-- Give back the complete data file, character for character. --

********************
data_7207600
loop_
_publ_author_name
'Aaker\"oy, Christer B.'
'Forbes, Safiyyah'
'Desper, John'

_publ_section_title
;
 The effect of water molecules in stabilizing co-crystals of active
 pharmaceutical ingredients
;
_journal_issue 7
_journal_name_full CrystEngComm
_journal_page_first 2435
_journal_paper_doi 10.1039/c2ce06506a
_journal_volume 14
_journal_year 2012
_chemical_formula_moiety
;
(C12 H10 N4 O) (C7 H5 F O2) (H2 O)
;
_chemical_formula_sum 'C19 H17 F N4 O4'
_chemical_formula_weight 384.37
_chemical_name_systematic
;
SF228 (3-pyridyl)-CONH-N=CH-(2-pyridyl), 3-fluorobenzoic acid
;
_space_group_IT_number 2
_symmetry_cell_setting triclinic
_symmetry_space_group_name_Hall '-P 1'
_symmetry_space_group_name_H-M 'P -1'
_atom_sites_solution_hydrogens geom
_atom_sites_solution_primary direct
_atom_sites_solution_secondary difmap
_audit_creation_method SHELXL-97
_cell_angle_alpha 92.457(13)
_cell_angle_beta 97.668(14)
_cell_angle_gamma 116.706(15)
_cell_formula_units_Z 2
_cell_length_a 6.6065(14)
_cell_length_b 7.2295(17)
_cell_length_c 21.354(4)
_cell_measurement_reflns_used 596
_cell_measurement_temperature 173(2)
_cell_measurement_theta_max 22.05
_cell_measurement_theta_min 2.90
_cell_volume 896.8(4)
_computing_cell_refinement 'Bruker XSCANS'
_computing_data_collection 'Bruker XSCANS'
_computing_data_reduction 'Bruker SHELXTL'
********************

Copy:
data_7207600
loop_
_publ_author_name
'Aaker\"oy, Christer B.'
'Forbes, Safiyyah'
'Desper, John'

_publ_section_title
;
 The effect of water molecules in stabilizing co-crystals of active
 pharmaceutical ingredients
;
_journal_issue 7
_journal_name_full CrystEngComm
_journal_page_first 2435
_journal_paper_doi 10.1039/c2ce06506a
_journal_volume 14
_journal_year 2012
_chemical_formula_moiety
;
(C12 H10 N4 O) (C7 H5 F O2) (H2 O)
;
_chemical_formula_sum 'C19 H17 F N4 O4'
_chemical_formula_weight 384.37
_chemical_name_systematic
;
SF228 (3-pyridyl)-CONH-N=CH-(2-pyridyl), 3-fluorobenzoic acid
;
_space_group_IT_number 2
_symmetry_cell_setting triclinic
_symmetry_space_group_name_Hall '-P 1'
_symmetry_space_group_name_H-M 'P -1'
_atom_sites_solution_hydrogens geom
_atom_sites_solution_primary direct
_atom_sites_solution_secondary difmap
_audit_creation_method SHELXL-97
_cell_angle_alpha 92.457(13)
_cell_angle_beta 97.668(14)
_cell_angle_gamma 116.706(15)
_cell_formula_units_Z 2
_cell_length_a 6.6065(14)
_cell_length_b 7.2295(17)
_cell_length_c 21.354(4)
_cell_measurement_reflns_used 596
_cell_measurement_temperature 173(2)
_cell_measurement_theta_max 22.05
_cell_measurement_theta_min 2.90
_cell_volume 896.8(4)
_computing_cell_refinement 'Bruker XSCANS'
_computing_data_collection 'Bruker XSCANS'
_computing_data_reduction 'Bruker SHELXTL'